<‘Walking in the air’ may have brought Howard Blake fame, and financial stability, but such is the nature of today’s compartmentalisation of what an artist can or cannot do, or what they ought or ought not to be doing, that society nowadays appears to have taken the view that, once tagged with a particular label (rightly or wrongly), a composer cannot be perceived to be just as good in another area, and if they venture to do so, a part of the critical fraternity has to put them in their place. Quite why this should be so may tell us more about the critics than about the artists involved. In recent decades we have seen a type of ‘cross-over’ from pop and rock to what might be broadly termed ‘classical’, yet perhaps it was always thus: ‘popularity’ does not – indeed, cannot – always equate with artistic inferiority, and ‘ivory-tower’ modern composers are not ‘better’ than popular ones simply because their music does not conform to the familiar or customary. It may take a while to remove such blinkered attitudes, for as Schoenberg said: “A Chinese philosopher speaks Chinese: the question is, ‘what is he saying?’”, and whilst we don’t necessarily have to agree with Leonard Bernstein’s statement that “I prefer great rock ‘n’ roll to bad Beethoven” (pity no-one asked him for chapter and verse), the fact that Sir William Glock gave Soft Machine the first-ever late-night BBC Prom in 1970, indicated a breadth of – at least – musical curiosity, if not acceptance, that we would do well to emulate. For Howard Blake, composition has been pretty much a compulsion for most of his life: “I had a local piano teacher, and I’d make up tunes for my family at Christmas and birthdays. Nobody told me to do it, I just wrote tunes, and when I was about eleven, I wrote a march and took it to my teacher who asked, ‘Where did this come from?’. “I wrote it”. At first he didn’t believe me. But he realised I was serious, and took me through all of Kitson’s harmony and counterpoint books. I loved it.” From then on, Blake knew he liked writing music more than anything, although his father “would not have entertained the idea that I could become a musician”. His mother was musical and played the piano and violin very well. “She encouraged me, and through her I started the piano. I worked hard … getting Grade VIII with distinction. The Hastings Festival – the only Southern England festival offering a Royal Academy of Music scholarship – was the first time I entered any competition. I went in for the Bach Prize, the Beethoven Prize, the Chopin Prize and the Academy Scholarship Prize – and I won all four. Although I thought I might make a concert pianist, I still wrote music, but nobody encouraged me much. At the Academy I chose organ as a second subject, but during the interview the subject got round to harmony, and I was told to bring in some original work. I brought a four-movement orchestral suite, and they said, ‘Shouldn’t you be studying composition?’. It had never occurred to me!” And so Blake became a composition student of Howard Ferguson. There are few living composers who possess the combination of fluency, technical ability and melodic inspiration as Howard Blake does, so when such a greatly distinguished artist as Vladimir Ashkenazy makes a recording of his piano music, on which he has his son Vovka partner him in works for two pianos, we would do well to abandon any prejudices we might harbour and listen. The recital opens with ‘Walking in the air’; that simple tune, as a piano piece, continues to exert its haunting influence, and Ashkenazy’s phrasing raises it to the level of a minor masterpiece. This is followed by two other pieces, originally used as part of film scores: ‘Music Box’ from The Changeling (the 1980 horror movie, starring George C. Scott as a bereaved concert pianist), and ‘Laura’ from The Duellists (Harvey Keitel and Keith Carradine), a score which won the Special Jury Prize at the 1981 Cannes Film Festival. These two short concert studies (for, divorced from the screen, that is what they are) are given with much refinement by Ashkenazy, as does the succeeding item, Prelude for Vova (Vladimir Ashkenazy himself). The unusually entitled Speech After a Long Silence was also requested by Ashkenazy, an eight-minute test piece written for the 2011 Hong Kong International Piano Competition, played by each competitor in round four of the competition. Blake has said that Ashkenazy’s performance is “finer than I could have dreamed of”. In structural terms, the one composer it brings to mind is Sibelius. The Eight Character Pieces were also suggested by Ashkenazy, in 1975, following what Blake describes as “an extraordinarily brilliant Scriabin recital at the Queen Elizabeth Hall”. The work overall (22 minutes) is a late-20th-century Carnaval (the third – and longest – piece, ‘Impromptu’, is a truly fine example of Blake’s idiomatic writing, as well as being superbly expressive). The Character Pieces were eventually incorporated into Blake’s Lifecycle of 1995 (24 pieces, each in a different key), but the work in its original form makes a perfectly satisfying and coherent composition. Two very different pieces for two pianos follow: nine comparatively brief Dances, almost forming a collection of ‘encores’ in lighter style, succeeded by a major work by any standards, Sonata for Two Pianos (1971) in four movements, which in the finale demands (and gets here) considerable virtuosity from both players. Then comes a group of very early solo pieces: Fantasy, composed in 1955 at the age of sixteen (“rediscovered for this album”), a simple broad ABA structure, declares his natural compositional gifts in no uncertain manner, and Four Easy Pieces from the following year (written as a birthday present for a girlfriend, who apparently turned both composer and his music down), but delightful miniatures. Vladimir Ashkenazy reveals all there is to be found in these early pieces, and this excellently recorded recital continues with Romanza, inscribed to the pianist (and his wife), another extremely beautiful piece, based upon early material – a succinct morceau de fantasie, perhaps. The programme ends with two items, just 70 and 80 seconds in duration respectively, and perhaps the most personal of Blake’s piano pieces to appear in recent years. They form a fitting addendum to a recital of eminently worthwhile music by a composer whose more-serious works – in particular his concertos – manifestly deserve to be heard more frequently.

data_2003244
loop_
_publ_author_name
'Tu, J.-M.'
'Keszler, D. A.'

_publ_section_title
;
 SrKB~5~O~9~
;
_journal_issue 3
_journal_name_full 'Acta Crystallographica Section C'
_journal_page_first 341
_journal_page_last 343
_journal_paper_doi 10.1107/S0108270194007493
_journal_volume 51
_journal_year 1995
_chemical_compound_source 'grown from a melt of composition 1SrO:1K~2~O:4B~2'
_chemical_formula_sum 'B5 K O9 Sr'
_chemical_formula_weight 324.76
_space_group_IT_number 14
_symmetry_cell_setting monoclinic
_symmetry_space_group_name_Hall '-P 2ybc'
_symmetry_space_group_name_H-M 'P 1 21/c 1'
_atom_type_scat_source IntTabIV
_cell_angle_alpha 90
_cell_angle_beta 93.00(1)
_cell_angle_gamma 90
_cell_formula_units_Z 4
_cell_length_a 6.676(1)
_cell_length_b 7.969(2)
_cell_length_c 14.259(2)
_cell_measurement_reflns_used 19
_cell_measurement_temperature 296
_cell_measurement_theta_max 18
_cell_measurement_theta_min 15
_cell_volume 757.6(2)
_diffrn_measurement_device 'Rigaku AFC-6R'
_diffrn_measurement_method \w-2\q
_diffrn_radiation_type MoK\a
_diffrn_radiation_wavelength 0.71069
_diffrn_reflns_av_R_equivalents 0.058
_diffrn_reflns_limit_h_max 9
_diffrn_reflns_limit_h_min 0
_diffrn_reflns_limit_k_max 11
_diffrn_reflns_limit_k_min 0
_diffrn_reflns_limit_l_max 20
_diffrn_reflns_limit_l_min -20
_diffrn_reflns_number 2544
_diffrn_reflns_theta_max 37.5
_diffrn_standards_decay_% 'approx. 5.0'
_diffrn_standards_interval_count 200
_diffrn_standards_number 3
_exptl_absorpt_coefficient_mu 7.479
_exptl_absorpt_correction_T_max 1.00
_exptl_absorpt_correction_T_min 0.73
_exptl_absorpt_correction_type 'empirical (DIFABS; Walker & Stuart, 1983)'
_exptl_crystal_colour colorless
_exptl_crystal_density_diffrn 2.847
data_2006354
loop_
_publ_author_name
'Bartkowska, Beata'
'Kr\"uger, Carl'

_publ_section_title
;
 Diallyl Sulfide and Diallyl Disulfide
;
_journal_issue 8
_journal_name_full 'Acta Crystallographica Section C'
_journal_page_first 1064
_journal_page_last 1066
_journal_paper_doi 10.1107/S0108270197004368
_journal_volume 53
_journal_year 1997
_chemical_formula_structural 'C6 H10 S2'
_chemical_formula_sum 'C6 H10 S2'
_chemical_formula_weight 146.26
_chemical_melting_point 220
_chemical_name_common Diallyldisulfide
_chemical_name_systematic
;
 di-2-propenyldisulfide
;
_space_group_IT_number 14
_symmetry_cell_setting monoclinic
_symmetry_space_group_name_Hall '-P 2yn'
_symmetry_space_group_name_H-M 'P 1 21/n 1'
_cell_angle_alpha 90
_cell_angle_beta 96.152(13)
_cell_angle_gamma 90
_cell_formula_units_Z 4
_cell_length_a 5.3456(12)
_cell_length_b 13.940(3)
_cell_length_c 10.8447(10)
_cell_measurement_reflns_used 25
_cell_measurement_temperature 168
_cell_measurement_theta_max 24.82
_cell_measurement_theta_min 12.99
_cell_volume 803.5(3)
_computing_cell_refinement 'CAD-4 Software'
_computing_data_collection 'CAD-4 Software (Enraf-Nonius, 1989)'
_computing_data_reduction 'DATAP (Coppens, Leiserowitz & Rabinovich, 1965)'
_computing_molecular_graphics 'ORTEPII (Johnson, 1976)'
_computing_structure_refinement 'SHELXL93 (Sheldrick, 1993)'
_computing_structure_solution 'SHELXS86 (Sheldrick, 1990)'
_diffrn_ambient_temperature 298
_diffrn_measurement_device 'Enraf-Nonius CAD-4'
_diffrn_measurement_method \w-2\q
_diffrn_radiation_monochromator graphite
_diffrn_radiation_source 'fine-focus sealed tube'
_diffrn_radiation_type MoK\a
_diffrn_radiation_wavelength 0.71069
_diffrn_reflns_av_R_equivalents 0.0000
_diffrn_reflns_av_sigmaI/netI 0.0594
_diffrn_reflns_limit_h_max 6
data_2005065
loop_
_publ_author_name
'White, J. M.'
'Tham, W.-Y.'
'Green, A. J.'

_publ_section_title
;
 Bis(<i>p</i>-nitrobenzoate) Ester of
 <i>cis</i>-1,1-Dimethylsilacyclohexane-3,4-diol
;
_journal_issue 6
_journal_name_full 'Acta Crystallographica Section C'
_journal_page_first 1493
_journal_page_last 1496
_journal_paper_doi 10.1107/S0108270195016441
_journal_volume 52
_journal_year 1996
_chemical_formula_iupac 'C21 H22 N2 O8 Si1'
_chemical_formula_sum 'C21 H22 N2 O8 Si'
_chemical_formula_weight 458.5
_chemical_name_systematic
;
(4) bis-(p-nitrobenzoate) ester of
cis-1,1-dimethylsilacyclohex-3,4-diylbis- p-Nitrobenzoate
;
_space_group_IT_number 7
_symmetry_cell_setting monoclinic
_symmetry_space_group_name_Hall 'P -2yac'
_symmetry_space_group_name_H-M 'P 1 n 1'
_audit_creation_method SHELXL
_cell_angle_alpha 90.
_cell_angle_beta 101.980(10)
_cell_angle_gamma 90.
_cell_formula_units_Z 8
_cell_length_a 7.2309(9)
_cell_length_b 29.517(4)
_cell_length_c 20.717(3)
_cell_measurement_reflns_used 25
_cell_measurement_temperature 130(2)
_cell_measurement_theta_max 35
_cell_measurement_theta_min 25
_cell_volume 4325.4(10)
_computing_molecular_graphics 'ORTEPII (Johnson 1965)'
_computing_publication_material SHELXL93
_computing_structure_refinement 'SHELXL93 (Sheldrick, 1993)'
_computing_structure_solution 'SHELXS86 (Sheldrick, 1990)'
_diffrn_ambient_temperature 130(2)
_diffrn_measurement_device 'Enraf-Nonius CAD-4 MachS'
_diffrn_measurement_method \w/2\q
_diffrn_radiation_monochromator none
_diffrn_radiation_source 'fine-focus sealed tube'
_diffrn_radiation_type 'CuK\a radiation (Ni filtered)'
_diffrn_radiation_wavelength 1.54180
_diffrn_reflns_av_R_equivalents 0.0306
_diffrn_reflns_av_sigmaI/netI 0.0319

It is a pity, though, that Decca’s presentation is poorly packaged, for nowhere on the front cover is the word “piano” given – Ashkenazy might be conducting Blake’s orchestral music; the layout is childishly feeble, and omitting Vovka’s name from the cover is a deplorable oversight. The opus number of the Eight Character Pieces is also omitted.
It is worth mentioning that Sir Neville Marriner and the Academy of St Martin-in-the-Fields are to give a concert devoted to Howard Blake’s music on November 25 at the eponymous London church, including the world premiere of a work for double string orchestra, the melodic inspiration of which will not be hard to seek.